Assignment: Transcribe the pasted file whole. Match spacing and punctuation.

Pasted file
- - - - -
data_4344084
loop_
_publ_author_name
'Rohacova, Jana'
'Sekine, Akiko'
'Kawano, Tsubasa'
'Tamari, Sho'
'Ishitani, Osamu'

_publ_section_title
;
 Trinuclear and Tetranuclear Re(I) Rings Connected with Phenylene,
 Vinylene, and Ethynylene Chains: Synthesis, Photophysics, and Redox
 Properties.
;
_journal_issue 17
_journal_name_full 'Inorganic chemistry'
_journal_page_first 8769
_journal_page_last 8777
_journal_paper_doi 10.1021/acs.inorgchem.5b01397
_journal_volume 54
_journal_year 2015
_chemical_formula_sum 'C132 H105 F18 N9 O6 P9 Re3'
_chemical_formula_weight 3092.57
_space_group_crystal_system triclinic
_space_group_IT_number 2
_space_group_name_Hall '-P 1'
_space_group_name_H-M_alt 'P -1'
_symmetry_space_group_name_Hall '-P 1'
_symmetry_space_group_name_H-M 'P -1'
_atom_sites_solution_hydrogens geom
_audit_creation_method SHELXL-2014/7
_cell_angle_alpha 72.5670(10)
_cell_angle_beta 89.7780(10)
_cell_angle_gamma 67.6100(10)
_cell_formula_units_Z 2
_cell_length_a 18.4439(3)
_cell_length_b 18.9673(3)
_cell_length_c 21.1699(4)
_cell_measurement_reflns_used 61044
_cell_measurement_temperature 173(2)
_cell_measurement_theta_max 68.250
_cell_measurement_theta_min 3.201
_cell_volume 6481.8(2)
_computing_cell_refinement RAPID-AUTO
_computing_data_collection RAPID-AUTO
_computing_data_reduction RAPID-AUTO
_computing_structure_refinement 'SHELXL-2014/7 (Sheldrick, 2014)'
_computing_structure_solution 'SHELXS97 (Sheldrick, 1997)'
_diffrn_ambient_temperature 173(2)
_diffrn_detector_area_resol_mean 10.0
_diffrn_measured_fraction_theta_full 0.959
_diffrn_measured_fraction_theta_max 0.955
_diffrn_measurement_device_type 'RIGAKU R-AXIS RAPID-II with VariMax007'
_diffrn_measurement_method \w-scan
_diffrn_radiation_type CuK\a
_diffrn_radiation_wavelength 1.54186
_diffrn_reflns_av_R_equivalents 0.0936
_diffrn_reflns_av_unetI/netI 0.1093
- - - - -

data_4344084
loop_
_publ_author_name
'Rohacova, Jana'
'Sekine, Akiko'
'Kawano, Tsubasa'
'Tamari, Sho'
'Ishitani, Osamu'

_publ_section_title
;
 Trinuclear and Tetranuclear Re(I) Rings Connected with Phenylene,
 Vinylene, and Ethynylene Chains: Synthesis, Photophysics, and Redox
 Properties.
;
_journal_issue 17
_journal_name_full 'Inorganic chemistry'
_journal_page_first 8769
_journal_page_last 8777
_journal_paper_doi 10.1021/acs.inorgchem.5b01397
_journal_volume 54
_journal_year 2015
_chemical_formula_sum 'C132 H105 F18 N9 O6 P9 Re3'
_chemical_formula_weight 3092.57
_space_group_crystal_system triclinic
_space_group_IT_number 2
_space_group_name_Hall '-P 1'
_space_group_name_H-M_alt 'P -1'
_symmetry_space_group_name_Hall '-P 1'
_symmetry_space_group_name_H-M 'P -1'
_atom_sites_solution_hydrogens geom
_audit_creation_method SHELXL-2014/7
_cell_angle_alpha 72.5670(10)
_cell_angle_beta 89.7780(10)
_cell_angle_gamma 67.6100(10)
_cell_formula_units_Z 2
_cell_length_a 18.4439(3)
_cell_length_b 18.9673(3)
_cell_length_c 21.1699(4)
_cell_measurement_reflns_used 61044
_cell_measurement_temperature 173(2)
_cell_measurement_theta_max 68.250
_cell_measurement_theta_min 3.201
_cell_volume 6481.8(2)
_computing_cell_refinement RAPID-AUTO
_computing_data_collection RAPID-AUTO
_computing_data_reduction RAPID-AUTO
_computing_structure_refinement 'SHELXL-2014/7 (Sheldrick, 2014)'
_computing_structure_solution 'SHELXS97 (Sheldrick, 1997)'
_diffrn_ambient_temperature 173(2)
_diffrn_detector_area_resol_mean 10.0
_diffrn_measured_fraction_theta_full 0.959
_diffrn_measured_fraction_theta_max 0.955
_diffrn_measurement_device_type 'RIGAKU R-AXIS RAPID-II with VariMax007'
_diffrn_measurement_method \w-scan
_diffrn_radiation_type CuK\a
_diffrn_radiation_wavelength 1.54186
_diffrn_reflns_av_R_equivalents 0.0936
_diffrn_reflns_av_unetI/netI 0.1093